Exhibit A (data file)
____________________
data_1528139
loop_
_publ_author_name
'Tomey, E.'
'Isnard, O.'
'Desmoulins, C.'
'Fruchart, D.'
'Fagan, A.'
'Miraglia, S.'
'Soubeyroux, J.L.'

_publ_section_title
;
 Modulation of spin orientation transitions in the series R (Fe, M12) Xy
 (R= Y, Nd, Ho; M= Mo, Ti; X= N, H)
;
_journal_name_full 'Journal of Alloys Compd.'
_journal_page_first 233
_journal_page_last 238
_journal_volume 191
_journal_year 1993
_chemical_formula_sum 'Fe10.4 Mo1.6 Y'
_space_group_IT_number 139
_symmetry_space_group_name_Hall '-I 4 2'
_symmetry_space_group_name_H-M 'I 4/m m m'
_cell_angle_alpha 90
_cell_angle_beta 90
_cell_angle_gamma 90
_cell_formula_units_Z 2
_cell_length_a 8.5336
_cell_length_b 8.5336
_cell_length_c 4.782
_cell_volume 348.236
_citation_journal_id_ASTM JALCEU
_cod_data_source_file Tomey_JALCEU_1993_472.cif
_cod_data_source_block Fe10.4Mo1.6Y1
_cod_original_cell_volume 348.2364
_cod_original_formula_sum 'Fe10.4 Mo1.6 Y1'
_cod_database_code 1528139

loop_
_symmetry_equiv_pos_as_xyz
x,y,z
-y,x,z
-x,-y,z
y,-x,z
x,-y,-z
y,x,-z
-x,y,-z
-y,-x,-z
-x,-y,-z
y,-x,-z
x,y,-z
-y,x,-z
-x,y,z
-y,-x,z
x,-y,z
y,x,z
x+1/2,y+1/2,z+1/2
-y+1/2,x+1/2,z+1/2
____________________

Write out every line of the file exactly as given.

data_1528139
loop_
_publ_author_name
'Tomey, E.'
'Isnard, O.'
'Desmoulins, C.'
'Fruchart, D.'
'Fagan, A.'
'Miraglia, S.'
'Soubeyroux, J.L.'

_publ_section_title
;
 Modulation of spin orientation transitions in the series R (Fe, M12) Xy
 (R= Y, Nd, Ho; M= Mo, Ti; X= N, H)
;
_journal_name_full 'Journal of Alloys Compd.'
_journal_page_first 233
_journal_page_last 238
_journal_volume 191
_journal_year 1993
_chemical_formula_sum 'Fe10.4 Mo1.6 Y'
_space_group_IT_number 139
_symmetry_space_group_name_Hall '-I 4 2'
_symmetry_space_group_name_H-M 'I 4/m m m'
_cell_angle_alpha 90
_cell_angle_beta 90
_cell_angle_gamma 90
_cell_formula_units_Z 2
_cell_length_a 8.5336
_cell_length_b 8.5336
_cell_length_c 4.782
_cell_volume 348.236
_citation_journal_id_ASTM JALCEU
_cod_data_source_file Tomey_JALCEU_1993_472.cif
_cod_data_source_block Fe10.4Mo1.6Y1
_cod_original_cell_volume 348.2364
_cod_original_formula_sum 'Fe10.4 Mo1.6 Y1'
_cod_database_code 1528139

loop_
_symmetry_equiv_pos_as_xyz
x,y,z
-y,x,z
-x,-y,z
y,-x,z
x,-y,-z
y,x,-z
-x,y,-z
-y,-x,-z
-x,-y,-z
y,-x,-z
x,y,-z
-y,x,-z
-x,y,z
-y,-x,z
x,-y,z
y,x,z
x+1/2,y+1/2,z+1/2
-y+1/2,x+1/2,z+1/2